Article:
Gary Paulsen: Gone, But His Voice Lives

It was “like peeling an onion.”

Gary Paulsen used those words to describe how he felt while writing his memoir, Gone to the Woods: Surviving a Lost Childhood.

Author of more than 200 books, mostly aimed at children aged 10 and up, Paulsen wrote the gut-wrenching childhood story that was published shortly before he died of cardiac arrest in October 2021.


To live, in 1944, at just five years old, with relatives on their Minnesota farm to escape his alcoholic mother who had made him sing in Chicago bars.


At age seven, to the Philippines, where he witnessed grisly living conditions and killings that would haunt any adult, while living with his parents. Both of them alcoholics. His father served there during World War II.


Would describe a teenager who looked for ways to escape his life with his parents back in the USA. Gone to the woods, where he learned to hunt and trap his own food. Gone to the library, where he learned to love books thanks to a librarian whom he at first suspected might be like other kids and adults in his life: Up to no good. But that librarian came to know him without many words passing between them. Her gift of a spiral notebook and a yellow Number Two pencil changed his life.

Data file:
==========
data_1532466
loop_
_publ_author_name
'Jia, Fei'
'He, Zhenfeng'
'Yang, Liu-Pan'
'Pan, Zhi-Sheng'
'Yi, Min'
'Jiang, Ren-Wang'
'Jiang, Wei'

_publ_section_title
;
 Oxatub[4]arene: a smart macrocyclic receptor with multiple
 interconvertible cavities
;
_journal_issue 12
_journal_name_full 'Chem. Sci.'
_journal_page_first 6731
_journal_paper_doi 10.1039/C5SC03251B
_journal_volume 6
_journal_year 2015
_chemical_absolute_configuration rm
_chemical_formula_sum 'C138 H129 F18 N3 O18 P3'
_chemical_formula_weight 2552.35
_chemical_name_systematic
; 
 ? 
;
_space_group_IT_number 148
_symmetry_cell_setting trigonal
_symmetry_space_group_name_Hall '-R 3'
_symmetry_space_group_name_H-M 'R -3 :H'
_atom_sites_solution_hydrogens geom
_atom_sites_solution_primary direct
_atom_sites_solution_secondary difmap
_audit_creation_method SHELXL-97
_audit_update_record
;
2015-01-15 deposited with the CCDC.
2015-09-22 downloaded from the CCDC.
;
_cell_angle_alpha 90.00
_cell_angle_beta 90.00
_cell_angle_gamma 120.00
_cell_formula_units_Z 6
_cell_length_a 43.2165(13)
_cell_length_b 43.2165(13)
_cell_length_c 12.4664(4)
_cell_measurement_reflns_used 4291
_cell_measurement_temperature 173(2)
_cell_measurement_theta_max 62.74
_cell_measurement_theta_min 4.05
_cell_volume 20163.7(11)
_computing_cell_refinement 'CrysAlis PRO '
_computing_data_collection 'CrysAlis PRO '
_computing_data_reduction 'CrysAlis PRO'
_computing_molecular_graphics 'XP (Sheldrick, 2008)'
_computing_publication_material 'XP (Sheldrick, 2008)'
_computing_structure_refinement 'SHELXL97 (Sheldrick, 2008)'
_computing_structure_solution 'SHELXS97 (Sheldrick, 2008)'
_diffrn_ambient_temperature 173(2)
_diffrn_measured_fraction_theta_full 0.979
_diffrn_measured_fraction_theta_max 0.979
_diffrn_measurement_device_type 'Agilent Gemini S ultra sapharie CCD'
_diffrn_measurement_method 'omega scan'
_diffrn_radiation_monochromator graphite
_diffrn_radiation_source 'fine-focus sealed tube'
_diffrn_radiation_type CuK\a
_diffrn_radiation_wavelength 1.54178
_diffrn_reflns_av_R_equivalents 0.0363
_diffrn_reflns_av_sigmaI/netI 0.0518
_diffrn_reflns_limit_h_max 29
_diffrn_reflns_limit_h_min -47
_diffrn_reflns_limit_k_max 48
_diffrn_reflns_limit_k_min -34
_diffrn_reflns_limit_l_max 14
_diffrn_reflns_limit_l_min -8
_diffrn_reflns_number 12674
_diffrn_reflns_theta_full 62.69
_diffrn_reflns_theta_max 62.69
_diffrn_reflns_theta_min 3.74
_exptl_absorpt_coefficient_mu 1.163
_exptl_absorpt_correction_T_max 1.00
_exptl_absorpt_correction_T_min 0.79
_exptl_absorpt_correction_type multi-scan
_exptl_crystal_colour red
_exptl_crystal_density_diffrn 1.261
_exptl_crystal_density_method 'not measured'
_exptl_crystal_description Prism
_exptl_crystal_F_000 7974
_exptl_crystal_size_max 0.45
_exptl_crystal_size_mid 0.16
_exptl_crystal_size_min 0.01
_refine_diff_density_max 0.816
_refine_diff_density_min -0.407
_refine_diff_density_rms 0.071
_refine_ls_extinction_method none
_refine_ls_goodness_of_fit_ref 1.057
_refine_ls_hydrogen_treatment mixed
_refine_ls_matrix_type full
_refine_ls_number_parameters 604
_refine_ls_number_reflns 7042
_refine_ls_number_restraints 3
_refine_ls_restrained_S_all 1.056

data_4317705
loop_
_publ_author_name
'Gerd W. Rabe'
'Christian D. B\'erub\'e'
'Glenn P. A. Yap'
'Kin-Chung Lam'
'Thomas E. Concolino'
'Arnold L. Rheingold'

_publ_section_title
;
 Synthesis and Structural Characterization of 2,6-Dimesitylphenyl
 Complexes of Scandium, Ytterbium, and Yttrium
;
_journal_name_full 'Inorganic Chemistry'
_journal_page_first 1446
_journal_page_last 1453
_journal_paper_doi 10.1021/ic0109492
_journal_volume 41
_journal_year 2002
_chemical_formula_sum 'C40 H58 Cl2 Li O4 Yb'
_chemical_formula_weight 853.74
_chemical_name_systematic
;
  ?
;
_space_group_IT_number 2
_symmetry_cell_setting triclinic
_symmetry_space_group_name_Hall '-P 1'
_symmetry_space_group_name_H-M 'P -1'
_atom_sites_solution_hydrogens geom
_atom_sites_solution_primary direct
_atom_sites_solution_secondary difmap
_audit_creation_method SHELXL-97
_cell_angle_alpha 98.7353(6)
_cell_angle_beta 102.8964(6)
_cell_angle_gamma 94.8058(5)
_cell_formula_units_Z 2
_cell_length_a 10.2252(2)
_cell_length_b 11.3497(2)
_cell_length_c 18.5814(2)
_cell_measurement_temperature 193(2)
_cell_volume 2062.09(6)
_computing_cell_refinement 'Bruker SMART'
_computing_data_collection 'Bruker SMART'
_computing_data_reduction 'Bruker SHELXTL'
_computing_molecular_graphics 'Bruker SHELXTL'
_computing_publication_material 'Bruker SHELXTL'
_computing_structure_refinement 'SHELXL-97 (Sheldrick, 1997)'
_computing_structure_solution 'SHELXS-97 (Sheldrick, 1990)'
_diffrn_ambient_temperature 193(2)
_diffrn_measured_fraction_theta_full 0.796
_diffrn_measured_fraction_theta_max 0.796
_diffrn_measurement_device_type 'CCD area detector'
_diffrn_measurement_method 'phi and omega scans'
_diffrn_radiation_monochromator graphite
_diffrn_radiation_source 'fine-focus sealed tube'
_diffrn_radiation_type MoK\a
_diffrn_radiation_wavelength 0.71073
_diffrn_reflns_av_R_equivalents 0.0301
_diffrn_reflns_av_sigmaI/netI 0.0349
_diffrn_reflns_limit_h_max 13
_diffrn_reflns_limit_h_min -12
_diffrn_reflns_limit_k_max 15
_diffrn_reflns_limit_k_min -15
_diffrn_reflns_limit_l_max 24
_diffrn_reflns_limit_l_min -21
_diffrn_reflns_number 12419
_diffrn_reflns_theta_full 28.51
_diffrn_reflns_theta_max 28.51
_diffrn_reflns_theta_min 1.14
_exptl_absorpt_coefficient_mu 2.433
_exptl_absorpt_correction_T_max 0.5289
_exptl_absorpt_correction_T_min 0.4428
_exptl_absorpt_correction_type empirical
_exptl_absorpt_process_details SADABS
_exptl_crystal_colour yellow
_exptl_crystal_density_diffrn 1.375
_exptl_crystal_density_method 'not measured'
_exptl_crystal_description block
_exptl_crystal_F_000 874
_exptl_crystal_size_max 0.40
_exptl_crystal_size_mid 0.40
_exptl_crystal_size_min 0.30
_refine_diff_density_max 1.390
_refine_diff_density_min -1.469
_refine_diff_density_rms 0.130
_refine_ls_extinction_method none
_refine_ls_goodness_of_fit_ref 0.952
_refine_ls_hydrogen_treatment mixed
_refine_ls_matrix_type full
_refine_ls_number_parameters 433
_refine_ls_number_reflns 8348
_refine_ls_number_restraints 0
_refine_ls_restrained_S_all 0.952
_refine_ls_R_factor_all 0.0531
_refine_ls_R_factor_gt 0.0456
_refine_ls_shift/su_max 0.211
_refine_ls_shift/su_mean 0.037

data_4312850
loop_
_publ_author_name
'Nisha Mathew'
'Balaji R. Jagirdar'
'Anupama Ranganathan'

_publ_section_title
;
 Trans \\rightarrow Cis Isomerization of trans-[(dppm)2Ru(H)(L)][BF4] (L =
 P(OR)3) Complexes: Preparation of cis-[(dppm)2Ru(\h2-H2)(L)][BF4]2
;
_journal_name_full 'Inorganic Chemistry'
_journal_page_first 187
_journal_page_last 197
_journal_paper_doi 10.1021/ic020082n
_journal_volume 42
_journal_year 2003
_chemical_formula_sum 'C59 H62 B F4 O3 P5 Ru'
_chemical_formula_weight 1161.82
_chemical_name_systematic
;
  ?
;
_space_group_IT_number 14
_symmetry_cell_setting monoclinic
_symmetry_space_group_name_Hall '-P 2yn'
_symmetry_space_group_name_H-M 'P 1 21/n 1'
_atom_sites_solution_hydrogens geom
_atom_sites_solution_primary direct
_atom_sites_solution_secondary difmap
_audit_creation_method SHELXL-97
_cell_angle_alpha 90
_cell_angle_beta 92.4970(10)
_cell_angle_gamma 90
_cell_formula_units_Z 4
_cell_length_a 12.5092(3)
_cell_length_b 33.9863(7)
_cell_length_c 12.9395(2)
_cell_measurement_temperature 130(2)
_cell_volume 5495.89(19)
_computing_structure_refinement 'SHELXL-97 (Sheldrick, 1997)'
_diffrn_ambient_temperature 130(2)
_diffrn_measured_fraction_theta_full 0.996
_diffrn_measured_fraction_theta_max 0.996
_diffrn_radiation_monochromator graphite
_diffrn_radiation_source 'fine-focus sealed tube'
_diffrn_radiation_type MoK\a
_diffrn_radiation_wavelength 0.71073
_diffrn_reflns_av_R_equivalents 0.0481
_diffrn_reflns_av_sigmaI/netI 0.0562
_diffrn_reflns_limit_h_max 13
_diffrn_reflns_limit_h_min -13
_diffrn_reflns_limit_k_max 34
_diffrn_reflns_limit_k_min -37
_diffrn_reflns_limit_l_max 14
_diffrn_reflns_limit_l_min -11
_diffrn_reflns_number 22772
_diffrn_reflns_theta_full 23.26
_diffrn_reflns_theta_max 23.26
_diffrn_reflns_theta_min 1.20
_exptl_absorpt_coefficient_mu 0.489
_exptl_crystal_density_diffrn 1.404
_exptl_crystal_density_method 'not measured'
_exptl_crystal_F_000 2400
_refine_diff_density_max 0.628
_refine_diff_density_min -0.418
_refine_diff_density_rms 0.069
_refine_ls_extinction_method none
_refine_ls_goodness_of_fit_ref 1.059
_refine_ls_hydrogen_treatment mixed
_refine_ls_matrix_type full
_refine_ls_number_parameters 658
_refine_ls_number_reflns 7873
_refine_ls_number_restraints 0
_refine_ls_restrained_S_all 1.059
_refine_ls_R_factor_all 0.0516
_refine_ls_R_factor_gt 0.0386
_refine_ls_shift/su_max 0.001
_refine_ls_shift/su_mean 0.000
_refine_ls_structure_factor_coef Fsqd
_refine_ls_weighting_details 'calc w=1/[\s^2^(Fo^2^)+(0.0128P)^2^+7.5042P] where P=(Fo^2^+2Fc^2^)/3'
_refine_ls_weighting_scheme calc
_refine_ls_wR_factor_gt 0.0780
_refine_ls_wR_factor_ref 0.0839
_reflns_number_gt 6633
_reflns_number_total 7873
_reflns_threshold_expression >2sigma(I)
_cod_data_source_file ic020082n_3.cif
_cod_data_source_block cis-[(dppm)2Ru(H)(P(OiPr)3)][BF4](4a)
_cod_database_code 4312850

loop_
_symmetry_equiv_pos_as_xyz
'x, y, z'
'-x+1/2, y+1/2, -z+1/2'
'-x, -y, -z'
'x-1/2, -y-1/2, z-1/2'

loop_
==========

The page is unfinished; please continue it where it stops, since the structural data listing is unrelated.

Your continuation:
In his memoir, Paulsen talks about himself in the third person. Is it to keep emotional distance from himself (“I”) and ”the boy,” which he uses throughout the book?


But a voice I still hear. His most famous work, Hatchet, about Brian, a youth who survives by himself in the Alaskan wilderness after a plane crash, was one of my favorites to read aloud in class to my sixth-graders and to my sons as they sat next to me on the couch where we shared other Paulsen books. The book moved me, enthralled me. Newbery Medal judges chose it as a most cherished book, one of three Newbery honors he won.

As an adult, Paulsen lived a life filled with his awe for nature. He sailed, hiked, explored, even entered the Iditarod three times, completing it once.

Through his characters and stories, Paulsen taught millions of kids (and more than a few adults) life lessons. In Hatchet, Brian remembers that the tears he shed during the hard times he endured had taught him “the most important rule for survival, which was that feeling sorry for yourself didn’t work.”

Not gone.

Gary Paulsen’s characters, lessons, and the growing 35 million copies of his beloved books will be around for a long, long time.

Thunderstruck Weaves A Tale of Intrigue

Fact or fiction?

Hawley Harvey Crippen, a doctor, and his wife (disguised as his son) board a ship bound for America in the early 20th century.

Crippen’s journey would become linked to wireless technology developed by Italian inventor Guglielmo Marconi.

One of them had committed one of the most famous murders in English history.

In Thunderstruck, a work of non-fiction, Erik Larson weaves the tale of two men who would never meet, but would be linked in a way neither could have foreseen. Grisly, suspenseful details emerge as the reader is left wondering for most of the book how the stories of doctor and inventor will merge.

Larson has a gift for making fact seem stranger than fiction. This is my third Erik Larson book. In Devil in the White City, he blends a compelling story about the Chicago World’s Fair with a gruesome murder. Dead Wake tells the story of the Lusitania.